Retired Service Employees International Union President Andy Stern was recently interviewed by Journolist organizer and Washington Post staff writer Ezra "the Constitution is confusing because it was written more than a hundred years ago" Klein.
In response to a question from Klein about "the animosity between unions and workplaces" (that is what Klein says he said), Stern made an interesting assertion that most readers probably took at face value:
We grew up in that culture. In the '30s, people didn't want us to exist. We had to do sit-down strikes . . . we had socialist and communist tendencies. We grew up, to speak in Marxist terms, in a world with a lot more class struggle. It's not viewed through that light anymore.
Really? "Permit" me to disagree.
Stern's statement about the U.S. labor movement's relative lack of socialist and communist tendencies was arguably true until the mid-1990s. It was then that Lane Kirkland, famous for orchestrating aid for Poland's Solidarity movement in the 1980s, stepped down as head of the AFL-CIO, after which the organization, according to an Arch Puddington column at Freedom House, deliberately disengaged from international involvement with worker organization efforts in totalitarian countries.
Since then, the leadership of the U.S. labor movement has lurched steadily leftward. That this directional shift has occurred as public-sector union representation has grown, while private-sector representation has declined, is hardly a coincidence.
So what other evidence is there that Big Labor in the U.S. and the world's socialists have once again become quite cozy? On Friday, Meredith Jessup at The Blaze, Glenn Beck's online journalism outlet, provided some (bolds are mine):
Last fall, leftist ideological groups of socialists and communists teamed up with American labor unions to march together for “One Nation.” Now, as labor leaders struggle to maintain a stranglehold on collective bargaining privileges in Wisconsin, the same groups are once again marching together under a banner claiming unions are the heart of the American dream.
... Here in Washington, D.C., leftist activists at MoveOn.org are co-hosting a rally Saturday with the Service Employees International Union (SEIU). But behind the scenes, The Blaze has exclusively learned the rally has actually been organized by the International Socialist Organization.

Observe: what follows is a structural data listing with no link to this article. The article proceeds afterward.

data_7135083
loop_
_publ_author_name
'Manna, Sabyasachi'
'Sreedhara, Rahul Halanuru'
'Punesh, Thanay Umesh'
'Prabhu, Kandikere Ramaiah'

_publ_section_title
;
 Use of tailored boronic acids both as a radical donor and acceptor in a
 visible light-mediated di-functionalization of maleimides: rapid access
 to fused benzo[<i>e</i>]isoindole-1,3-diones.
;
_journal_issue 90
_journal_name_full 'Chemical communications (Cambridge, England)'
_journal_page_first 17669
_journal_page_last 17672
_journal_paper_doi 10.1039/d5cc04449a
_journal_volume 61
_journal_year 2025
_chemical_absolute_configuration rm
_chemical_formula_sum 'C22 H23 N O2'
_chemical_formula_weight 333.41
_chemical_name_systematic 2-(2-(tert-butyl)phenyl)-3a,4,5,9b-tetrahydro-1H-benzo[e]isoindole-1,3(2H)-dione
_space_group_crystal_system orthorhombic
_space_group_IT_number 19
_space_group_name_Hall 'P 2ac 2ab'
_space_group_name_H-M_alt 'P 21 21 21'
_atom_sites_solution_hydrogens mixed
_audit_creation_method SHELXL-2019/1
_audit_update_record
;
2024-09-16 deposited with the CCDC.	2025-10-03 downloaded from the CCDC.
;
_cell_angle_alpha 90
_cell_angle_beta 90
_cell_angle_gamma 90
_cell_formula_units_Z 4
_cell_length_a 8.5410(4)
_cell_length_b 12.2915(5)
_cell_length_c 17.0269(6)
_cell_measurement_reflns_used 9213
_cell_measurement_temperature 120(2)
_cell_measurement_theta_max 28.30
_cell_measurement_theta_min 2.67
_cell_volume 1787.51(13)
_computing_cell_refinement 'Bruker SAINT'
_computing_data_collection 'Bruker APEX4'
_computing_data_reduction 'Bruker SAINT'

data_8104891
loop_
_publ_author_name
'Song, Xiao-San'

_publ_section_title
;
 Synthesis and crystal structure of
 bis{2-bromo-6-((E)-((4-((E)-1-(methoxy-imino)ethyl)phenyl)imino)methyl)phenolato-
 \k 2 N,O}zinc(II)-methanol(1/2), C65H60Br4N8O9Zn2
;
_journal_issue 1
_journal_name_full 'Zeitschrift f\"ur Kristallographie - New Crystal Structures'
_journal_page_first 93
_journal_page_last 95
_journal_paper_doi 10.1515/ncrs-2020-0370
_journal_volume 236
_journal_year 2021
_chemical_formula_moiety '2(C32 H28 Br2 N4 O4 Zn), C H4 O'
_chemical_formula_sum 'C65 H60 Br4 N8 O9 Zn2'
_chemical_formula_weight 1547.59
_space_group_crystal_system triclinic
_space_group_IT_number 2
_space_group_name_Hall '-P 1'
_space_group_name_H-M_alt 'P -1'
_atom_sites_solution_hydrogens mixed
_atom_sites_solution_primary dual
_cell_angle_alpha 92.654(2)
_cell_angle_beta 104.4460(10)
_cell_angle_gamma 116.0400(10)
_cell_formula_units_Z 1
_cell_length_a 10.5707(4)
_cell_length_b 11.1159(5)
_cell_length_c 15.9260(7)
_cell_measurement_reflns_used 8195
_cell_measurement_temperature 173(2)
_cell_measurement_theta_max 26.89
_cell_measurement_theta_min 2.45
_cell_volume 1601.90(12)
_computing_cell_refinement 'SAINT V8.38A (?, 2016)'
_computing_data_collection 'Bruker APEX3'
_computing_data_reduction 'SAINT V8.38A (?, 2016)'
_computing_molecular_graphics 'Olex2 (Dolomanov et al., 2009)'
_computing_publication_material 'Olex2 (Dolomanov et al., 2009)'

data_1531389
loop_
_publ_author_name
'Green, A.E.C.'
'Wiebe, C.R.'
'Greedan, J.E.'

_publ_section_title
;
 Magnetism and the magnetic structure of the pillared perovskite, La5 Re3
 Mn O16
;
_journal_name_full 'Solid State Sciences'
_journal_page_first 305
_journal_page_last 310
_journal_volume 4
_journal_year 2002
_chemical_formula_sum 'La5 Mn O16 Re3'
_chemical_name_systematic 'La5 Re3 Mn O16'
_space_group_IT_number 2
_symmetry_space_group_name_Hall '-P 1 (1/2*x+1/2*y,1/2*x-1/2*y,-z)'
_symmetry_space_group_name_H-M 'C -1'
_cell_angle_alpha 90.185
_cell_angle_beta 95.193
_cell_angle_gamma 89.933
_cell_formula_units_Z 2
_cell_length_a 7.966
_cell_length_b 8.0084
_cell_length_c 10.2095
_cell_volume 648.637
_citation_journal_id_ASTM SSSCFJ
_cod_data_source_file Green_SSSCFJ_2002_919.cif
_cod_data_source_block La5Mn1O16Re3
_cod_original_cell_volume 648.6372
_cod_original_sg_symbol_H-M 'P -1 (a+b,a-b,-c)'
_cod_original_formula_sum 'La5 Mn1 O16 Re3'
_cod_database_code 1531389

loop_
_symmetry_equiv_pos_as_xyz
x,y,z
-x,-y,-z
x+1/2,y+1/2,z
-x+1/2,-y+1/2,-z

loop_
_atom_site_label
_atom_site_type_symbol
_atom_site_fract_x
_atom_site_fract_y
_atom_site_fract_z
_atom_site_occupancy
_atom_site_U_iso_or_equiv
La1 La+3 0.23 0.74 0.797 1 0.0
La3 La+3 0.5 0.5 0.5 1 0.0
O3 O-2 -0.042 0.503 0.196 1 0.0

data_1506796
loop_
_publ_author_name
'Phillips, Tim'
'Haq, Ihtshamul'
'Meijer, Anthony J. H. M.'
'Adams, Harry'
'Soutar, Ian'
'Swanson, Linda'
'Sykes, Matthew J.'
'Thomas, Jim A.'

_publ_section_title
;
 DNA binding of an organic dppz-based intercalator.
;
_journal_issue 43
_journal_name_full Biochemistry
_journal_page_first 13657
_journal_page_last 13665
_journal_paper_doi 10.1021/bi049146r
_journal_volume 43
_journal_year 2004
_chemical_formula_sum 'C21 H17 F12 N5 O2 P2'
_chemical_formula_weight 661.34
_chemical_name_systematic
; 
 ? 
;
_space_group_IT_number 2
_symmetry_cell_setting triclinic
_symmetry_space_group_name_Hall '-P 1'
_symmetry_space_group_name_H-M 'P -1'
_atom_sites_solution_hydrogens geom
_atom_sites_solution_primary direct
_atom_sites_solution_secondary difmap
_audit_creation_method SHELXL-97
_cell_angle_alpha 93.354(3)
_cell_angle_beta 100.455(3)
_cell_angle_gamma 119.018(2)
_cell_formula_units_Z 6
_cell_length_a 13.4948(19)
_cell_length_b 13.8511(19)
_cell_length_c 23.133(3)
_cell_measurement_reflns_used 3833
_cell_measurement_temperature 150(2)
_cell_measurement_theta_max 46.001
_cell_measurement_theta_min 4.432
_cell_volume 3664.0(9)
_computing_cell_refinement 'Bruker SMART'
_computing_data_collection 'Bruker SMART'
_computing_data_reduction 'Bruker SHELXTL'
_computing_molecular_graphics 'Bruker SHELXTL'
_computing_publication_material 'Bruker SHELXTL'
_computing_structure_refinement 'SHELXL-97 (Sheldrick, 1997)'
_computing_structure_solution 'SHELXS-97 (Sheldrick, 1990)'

... Despite MoveOn.org and SEIU taking a leading role — along with a number of other sponsors including the AFL-CIO, AFSCME, George Soros’ Media Matters, the Apollo Alliance and the Sierra Club — the National Park Service has confirmed that the Saturday rally’s permit was requested by and issued to the International Socialist Organization, a group committed to building a “future socialist society.”
In case you're wondering, here's what the International Socialist Organization says it's all about:
The International Socialist Organization (ISO) is committed to building an organization that participates in the struggles for justice and liberation today--and, ultimately, for a future socialist society.
... The ISO stands in the tradition of revolutionary socialists Karl Marx, V.I. Lenin and Leon Trotsky in the belief that workers themselves--the vast majority of the population--are the only force that can lead the fight to win a socialist society. Socialism can't be brought about from above, but has to be won by workers themselves.
It's fair to ask why we shouldn't believe that the leadership of the American labor movement isn't also down with the Lenin-Trostky "struggles for justice and liberation today--and, ultimately, for a future socialist society." Andy Stern's deflective response to Ezra Klein was effectively a "no we're not." The clear high-level involvement of the International Socialist Organizations says "yes you are."
In their Saturday evening coverage of a pro-union rally in DC earlier that day Frederick Kunkle and Spence S. Hsu only reported the following about who was behind the event:
The protests were part of a 50-state call to action by the liberal group MoveOn.org, as labor, environmentalist, anti-war and other allied organizations assailed a drive by Wisconsin Gov. Scott Walker (R) and Republican state lawmakers to roll back collective bargaining rights.
Rally organizer Joe Cook, who retired as executive director of the Louisiana chapter of the American Civil Liberties Union, said 45 groups sponsored the nationwide day of protest.
Don't you love how the two WaPo writers lumped everyone else into "other allied organizations"? How convenient.
Cross-posted at BizzyBlog.com.